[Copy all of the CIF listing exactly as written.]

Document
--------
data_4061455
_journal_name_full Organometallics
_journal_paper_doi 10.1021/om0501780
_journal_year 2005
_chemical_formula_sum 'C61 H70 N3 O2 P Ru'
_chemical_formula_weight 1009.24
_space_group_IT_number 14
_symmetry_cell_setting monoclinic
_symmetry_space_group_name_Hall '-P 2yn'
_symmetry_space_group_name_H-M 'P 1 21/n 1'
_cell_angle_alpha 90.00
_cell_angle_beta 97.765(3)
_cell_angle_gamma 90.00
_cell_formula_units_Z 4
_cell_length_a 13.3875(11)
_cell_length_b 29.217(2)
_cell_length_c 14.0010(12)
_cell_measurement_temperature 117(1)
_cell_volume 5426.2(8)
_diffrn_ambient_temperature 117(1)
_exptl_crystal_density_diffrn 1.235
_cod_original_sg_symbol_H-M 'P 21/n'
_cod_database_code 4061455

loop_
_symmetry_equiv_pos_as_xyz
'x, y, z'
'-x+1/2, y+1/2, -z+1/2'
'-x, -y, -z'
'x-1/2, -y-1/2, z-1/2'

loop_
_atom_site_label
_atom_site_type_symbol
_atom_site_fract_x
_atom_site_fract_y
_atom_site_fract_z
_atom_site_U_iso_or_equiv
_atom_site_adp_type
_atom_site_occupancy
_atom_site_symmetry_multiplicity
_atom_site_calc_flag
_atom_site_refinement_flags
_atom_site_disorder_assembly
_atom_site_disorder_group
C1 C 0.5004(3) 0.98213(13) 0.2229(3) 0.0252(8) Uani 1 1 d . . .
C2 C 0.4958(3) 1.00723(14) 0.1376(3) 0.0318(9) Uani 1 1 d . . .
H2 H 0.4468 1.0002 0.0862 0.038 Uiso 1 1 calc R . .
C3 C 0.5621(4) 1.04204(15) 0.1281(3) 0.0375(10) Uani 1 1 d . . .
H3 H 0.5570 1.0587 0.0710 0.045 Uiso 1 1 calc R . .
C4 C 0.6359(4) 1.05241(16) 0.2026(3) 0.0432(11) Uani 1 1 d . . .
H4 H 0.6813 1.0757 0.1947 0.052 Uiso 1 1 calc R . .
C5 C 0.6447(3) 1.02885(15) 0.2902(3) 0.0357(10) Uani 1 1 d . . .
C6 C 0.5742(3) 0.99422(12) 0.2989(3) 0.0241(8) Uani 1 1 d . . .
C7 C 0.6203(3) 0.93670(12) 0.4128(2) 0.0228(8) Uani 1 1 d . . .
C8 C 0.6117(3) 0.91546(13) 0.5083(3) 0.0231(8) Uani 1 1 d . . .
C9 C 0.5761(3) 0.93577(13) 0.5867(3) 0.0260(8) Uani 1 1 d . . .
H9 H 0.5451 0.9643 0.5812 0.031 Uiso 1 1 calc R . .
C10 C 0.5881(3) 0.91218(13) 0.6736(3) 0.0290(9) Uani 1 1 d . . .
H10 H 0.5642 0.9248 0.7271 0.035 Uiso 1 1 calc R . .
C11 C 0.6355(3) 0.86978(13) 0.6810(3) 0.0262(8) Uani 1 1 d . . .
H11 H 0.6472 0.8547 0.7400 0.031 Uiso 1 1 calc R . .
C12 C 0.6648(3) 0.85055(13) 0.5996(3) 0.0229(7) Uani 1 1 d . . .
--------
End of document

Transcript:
data_4061455
_journal_name_full Organometallics
_journal_paper_doi 10.1021/om0501780
_journal_year 2005
_chemical_formula_sum 'C61 H70 N3 O2 P Ru'
_chemical_formula_weight 1009.24
_space_group_IT_number 14
_symmetry_cell_setting monoclinic
_symmetry_space_group_name_Hall '-P 2yn'
_symmetry_space_group_name_H-M 'P 1 21/n 1'
_cell_angle_alpha 90.00
_cell_angle_beta 97.765(3)
_cell_angle_gamma 90.00
_cell_formula_units_Z 4
_cell_length_a 13.3875(11)
_cell_length_b 29.217(2)
_cell_length_c 14.0010(12)
_cell_measurement_temperature 117(1)
_cell_volume 5426.2(8)
_diffrn_ambient_temperature 117(1)
_exptl_crystal_density_diffrn 1.235
_cod_original_sg_symbol_H-M 'P 21/n'
_cod_database_code 4061455

loop_
_symmetry_equiv_pos_as_xyz
'x, y, z'
'-x+1/2, y+1/2, -z+1/2'
'-x, -y, -z'
'x-1/2, -y-1/2, z-1/2'

loop_
_atom_site_label
_atom_site_type_symbol
_atom_site_fract_x
_atom_site_fract_y
_atom_site_fract_z
_atom_site_U_iso_or_equiv
_atom_site_adp_type
_atom_site_occupancy
_atom_site_symmetry_multiplicity
_atom_site_calc_flag
_atom_site_refinement_flags
_atom_site_disorder_assembly
_atom_site_disorder_group
C1 C 0.5004(3) 0.98213(13) 0.2229(3) 0.0252(8) Uani 1 1 d . . .
C2 C 0.4958(3) 1.00723(14) 0.1376(3) 0.0318(9) Uani 1 1 d . . .
H2 H 0.4468 1.0002 0.0862 0.038 Uiso 1 1 calc R . .
C3 C 0.5621(4) 1.04204(15) 0.1281(3) 0.0375(10) Uani 1 1 d . . .
H3 H 0.5570 1.0587 0.0710 0.045 Uiso 1 1 calc R . .
C4 C 0.6359(4) 1.05241(16) 0.2026(3) 0.0432(11) Uani 1 1 d . . .
H4 H 0.6813 1.0757 0.1947 0.052 Uiso 1 1 calc R . .
C5 C 0.6447(3) 1.02885(15) 0.2902(3) 0.0357(10) Uani 1 1 d . . .
C6 C 0.5742(3) 0.99422(12) 0.2989(3) 0.0241(8) Uani 1 1 d . . .
C7 C 0.6203(3) 0.93670(12) 0.4128(2) 0.0228(8) Uani 1 1 d . . .
C8 C 0.6117(3) 0.91546(13) 0.5083(3) 0.0231(8) Uani 1 1 d . . .
C9 C 0.5761(3) 0.93577(13) 0.5867(3) 0.0260(8) Uani 1 1 d . . .
H9 H 0.5451 0.9643 0.5812 0.031 Uiso 1 1 calc R . .
C10 C 0.5881(3) 0.91218(13) 0.6736(3) 0.0290(9) Uani 1 1 d . . .
H10 H 0.5642 0.9248 0.7271 0.035 Uiso 1 1 calc R . .
C11 C 0.6355(3) 0.86978(13) 0.6810(3) 0.0262(8) Uani 1 1 d . . .
H11 H 0.6472 0.8547 0.7400 0.031 Uiso 1 1 calc R . .
C12 C 0.6648(3) 0.85055(13) 0.5996(3) 0.0229(7) Uani 1 1 d . . .